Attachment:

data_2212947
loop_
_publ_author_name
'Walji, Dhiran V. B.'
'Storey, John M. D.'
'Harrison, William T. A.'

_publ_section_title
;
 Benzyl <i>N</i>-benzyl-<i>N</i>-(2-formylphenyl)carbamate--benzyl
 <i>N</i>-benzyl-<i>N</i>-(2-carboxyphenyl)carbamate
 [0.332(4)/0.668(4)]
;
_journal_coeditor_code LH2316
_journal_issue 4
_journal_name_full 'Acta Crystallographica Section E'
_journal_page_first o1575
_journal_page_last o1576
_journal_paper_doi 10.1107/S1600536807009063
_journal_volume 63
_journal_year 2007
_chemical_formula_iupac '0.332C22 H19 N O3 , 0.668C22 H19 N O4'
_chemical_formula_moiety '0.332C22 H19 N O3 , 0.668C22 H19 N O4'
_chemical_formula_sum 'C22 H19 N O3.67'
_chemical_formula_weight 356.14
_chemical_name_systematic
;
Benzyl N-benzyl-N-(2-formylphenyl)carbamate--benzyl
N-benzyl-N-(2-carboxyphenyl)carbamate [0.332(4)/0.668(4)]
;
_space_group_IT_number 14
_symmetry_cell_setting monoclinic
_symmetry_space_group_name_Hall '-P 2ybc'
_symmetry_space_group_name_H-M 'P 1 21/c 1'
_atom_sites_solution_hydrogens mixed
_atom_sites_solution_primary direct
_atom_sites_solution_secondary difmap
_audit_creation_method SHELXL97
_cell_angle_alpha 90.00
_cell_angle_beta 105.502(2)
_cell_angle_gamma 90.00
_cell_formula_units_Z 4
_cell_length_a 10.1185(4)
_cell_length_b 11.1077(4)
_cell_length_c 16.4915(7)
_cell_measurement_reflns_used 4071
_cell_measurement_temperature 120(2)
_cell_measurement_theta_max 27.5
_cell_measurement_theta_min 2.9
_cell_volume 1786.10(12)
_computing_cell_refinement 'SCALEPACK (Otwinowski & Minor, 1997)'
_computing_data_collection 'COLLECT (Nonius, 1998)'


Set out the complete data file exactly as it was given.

data_2212947
loop_
_publ_author_name
'Walji, Dhiran V. B.'
'Storey, John M. D.'
'Harrison, William T. A.'

_publ_section_title
;
 Benzyl <i>N</i>-benzyl-<i>N</i>-(2-formylphenyl)carbamate--benzyl
 <i>N</i>-benzyl-<i>N</i>-(2-carboxyphenyl)carbamate
 [0.332(4)/0.668(4)]
;
_journal_coeditor_code LH2316
_journal_issue 4
_journal_name_full 'Acta Crystallographica Section E'
_journal_page_first o1575
_journal_page_last o1576
_journal_paper_doi 10.1107/S1600536807009063
_journal_volume 63
_journal_year 2007
_chemical_formula_iupac '0.332C22 H19 N O3 , 0.668C22 H19 N O4'
_chemical_formula_moiety '0.332C22 H19 N O3 , 0.668C22 H19 N O4'
_chemical_formula_sum 'C22 H19 N O3.67'
_chemical_formula_weight 356.14
_chemical_name_systematic
;
Benzyl N-benzyl-N-(2-formylphenyl)carbamate--benzyl
N-benzyl-N-(2-carboxyphenyl)carbamate [0.332(4)/0.668(4)]
;
_space_group_IT_number 14
_symmetry_cell_setting monoclinic
_symmetry_space_group_name_Hall '-P 2ybc'
_symmetry_space_group_name_H-M 'P 1 21/c 1'
_atom_sites_solution_hydrogens mixed
_atom_sites_solution_primary direct
_atom_sites_solution_secondary difmap
_audit_creation_method SHELXL97
_cell_angle_alpha 90.00
_cell_angle_beta 105.502(2)
_cell_angle_gamma 90.00
_cell_formula_units_Z 4
_cell_length_a 10.1185(4)
_cell_length_b 11.1077(4)
_cell_length_c 16.4915(7)
_cell_measurement_reflns_used 4071
_cell_measurement_temperature 120(2)
_cell_measurement_theta_max 27.5
_cell_measurement_theta_min 2.9
_cell_volume 1786.10(12)
_computing_cell_refinement 'SCALEPACK (Otwinowski & Minor, 1997)'
_computing_data_collection 'COLLECT (Nonius, 1998)'